The documentary, which details the low number of Black men in the health care profession while explaining both the great benefit and the vital need to raise that number, is 80 minutes in length. Officials at AtlantiCare, which is sponsoring the event, hope the impact will last a lifetime.
Charisse Fizer, the chief diversity equity and inclusion officer at AtlantiCare, said the program is a perfect fit for the health system’s vision and mission.
“AtlantiCare has always had a commitment to the community and really trying to make sure that the people that service the community, look like the community we serve,” she said. “So, this is an effort in that regard as well.”
But, it’s more than that.
Programs such as these are a starting point for changing some of the health disparities that are so prevalent in minority communities — disparities that have played out in the worst ways possible during the pandemic.
“Diversity in health care is significant, not just because of the nuances of illnesses, but the trust factor that is part of the healing requires for anybody to get better,” Fizer said.
That healing process is helped by many things.
“People love to see themselves when they come to a hospital when they’re in their most vulnerable state,” Fizer said. “AtlantiCare is committed to making sure that our employees look like the community we serve.”
Christian Ragland is the manager of the Diversity, Equity & Inclusion Program at AtlantiCare. Prior to that, he worked in the health system’s human resources department. It was there he saw the challenges that come with recruiting people of color into the health care sector.
The greatest impediment may be one most people never think of.
“The challenge is really talking to individuals about their opportunities,” he said. “Sometimes, they don’t realize that these opportunities exist.”
AtlantiCare is trying to change that with touch points.
It hopes to reach 300 young people over three showings of the documentary. On Monday night, students — and teachers — at Atlantic City High School were given access to a virtual show. On Wednesday night, participants in Friday Is Tie Day will have access.
On March 16, AtlantiCare Drs. Inua Momodu (the chief medical ambulatory officer and chairman, psychiatry) and Blair Bergen (chairman, obstetrics and gynecology) will host a virtual event where they will discuss the documentary, detail their experiences and take questions from the kids.
Ragland, however, notes the interaction doesn’t stop and start with the program.
He personally makes weekly trips to the Boys and Girls Club, Friday Is Tie Day and other community organizations to talk about the health care needs of their community.
“It’s providing them exposure and opportunity to see that they are not only needed in their community, but needed to work in health care,” he said.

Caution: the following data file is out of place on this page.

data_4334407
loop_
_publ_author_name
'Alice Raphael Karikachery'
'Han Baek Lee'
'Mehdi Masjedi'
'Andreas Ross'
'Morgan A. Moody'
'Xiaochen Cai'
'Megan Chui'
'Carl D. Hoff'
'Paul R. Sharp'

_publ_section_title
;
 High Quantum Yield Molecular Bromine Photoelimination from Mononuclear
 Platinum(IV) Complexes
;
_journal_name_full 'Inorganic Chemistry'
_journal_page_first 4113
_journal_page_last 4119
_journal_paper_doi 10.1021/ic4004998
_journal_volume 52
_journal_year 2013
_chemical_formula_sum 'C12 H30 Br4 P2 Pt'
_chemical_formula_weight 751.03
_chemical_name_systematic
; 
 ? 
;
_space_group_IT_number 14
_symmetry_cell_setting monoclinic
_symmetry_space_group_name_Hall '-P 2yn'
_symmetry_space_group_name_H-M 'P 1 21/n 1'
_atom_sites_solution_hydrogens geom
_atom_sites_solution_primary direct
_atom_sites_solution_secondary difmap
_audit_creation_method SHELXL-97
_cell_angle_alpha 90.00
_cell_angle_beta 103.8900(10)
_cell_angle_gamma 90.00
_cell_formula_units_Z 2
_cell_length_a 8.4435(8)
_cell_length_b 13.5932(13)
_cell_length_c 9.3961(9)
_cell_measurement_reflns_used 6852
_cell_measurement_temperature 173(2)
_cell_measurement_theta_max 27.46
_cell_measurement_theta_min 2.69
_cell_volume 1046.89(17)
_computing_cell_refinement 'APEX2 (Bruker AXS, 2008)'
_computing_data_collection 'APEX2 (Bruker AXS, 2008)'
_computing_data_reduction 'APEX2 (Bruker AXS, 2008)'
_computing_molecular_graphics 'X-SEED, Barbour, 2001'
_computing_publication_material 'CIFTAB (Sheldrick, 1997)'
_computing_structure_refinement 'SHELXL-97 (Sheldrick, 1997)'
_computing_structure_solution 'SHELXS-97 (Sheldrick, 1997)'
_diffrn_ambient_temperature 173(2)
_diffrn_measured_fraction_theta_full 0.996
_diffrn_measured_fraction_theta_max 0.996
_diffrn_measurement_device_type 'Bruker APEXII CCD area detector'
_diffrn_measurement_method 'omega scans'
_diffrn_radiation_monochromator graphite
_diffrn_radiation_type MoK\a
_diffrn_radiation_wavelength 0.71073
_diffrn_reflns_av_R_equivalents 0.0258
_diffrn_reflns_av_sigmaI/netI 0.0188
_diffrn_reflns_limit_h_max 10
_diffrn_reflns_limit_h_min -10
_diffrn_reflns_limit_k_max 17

Fizer is confident these visits will pay off down the line.
“The reason we partner with places like the Boys and Girls Club is because we want to stay with the group until they get to the age of their formative years, and they’re able to make their own decisions,” she said.
“I’m a personal believer that, if you continue to give kids options and show them what the possibilities are, that, ultimately, they will make the right decisions when they get to the point of making the decision. It’s not just having access to (science, technology, engineering, arts and math) and hearing about other options; it is also about giving them access to education.”
Ragland is thrilled Atlantic City High School opened up the film to teachers, too. It’s another touch point, he said.
“We want to make sure that (teachers) are aware of this disparity as well,” he said. “So, if they come across children of color, not to necessarily push them to medicine, but to know the importance of making sure that the students of color know that they are needed in the medical field.”
The program is called “Black Men in White Coats,” but Fizer wants to make it clear that the need is for both men and women of color in the health care field. She doesn’t fight the title — because she has seen firsthand how health care tends to attract far more women than men, especially in underserved communities.
“The goal is to introduce young black women, but black men in particular, to what the opportunities are, the virtues are and the value of going into medicine — and what impact that will have on their own personal community that they live in and serve.”
Fizer’s aim is to make sure AtlantiCare does its part when the interest is shown.
The system offers volunteer opportunities (though many are on hold during the pandemic), tours and internship opportunities. It has partnerships with Atlantic Cape Community College, where it works with its nursing and pharmacy tech programs, and Stockton University, where it helps ensure the health sciences curriculum prepares students for real-world jobs upon graduation.
And, while the ultimate goal is to work with Rowan University and its medical school, Fizer said AtlantiCare is eager to work with existing employees, offer tuition reimbursements for those looking to take any classes in the health care field.
For some, that may start with a film. Ragland said he’s ready to help them on their journey.
“We want to make sure that we continue to have touch points with these individuals so that they never forget us,” he said. “Making sure they won’t forget a documentary, that they won’t forget the time where someone came and spoke to them about these types of jobs, is key.
“We want to let them know that we will invest in their education, because in the end, it benefits us as well. We want to create a workforce reflects diversity because we know innovation comes through diversity.”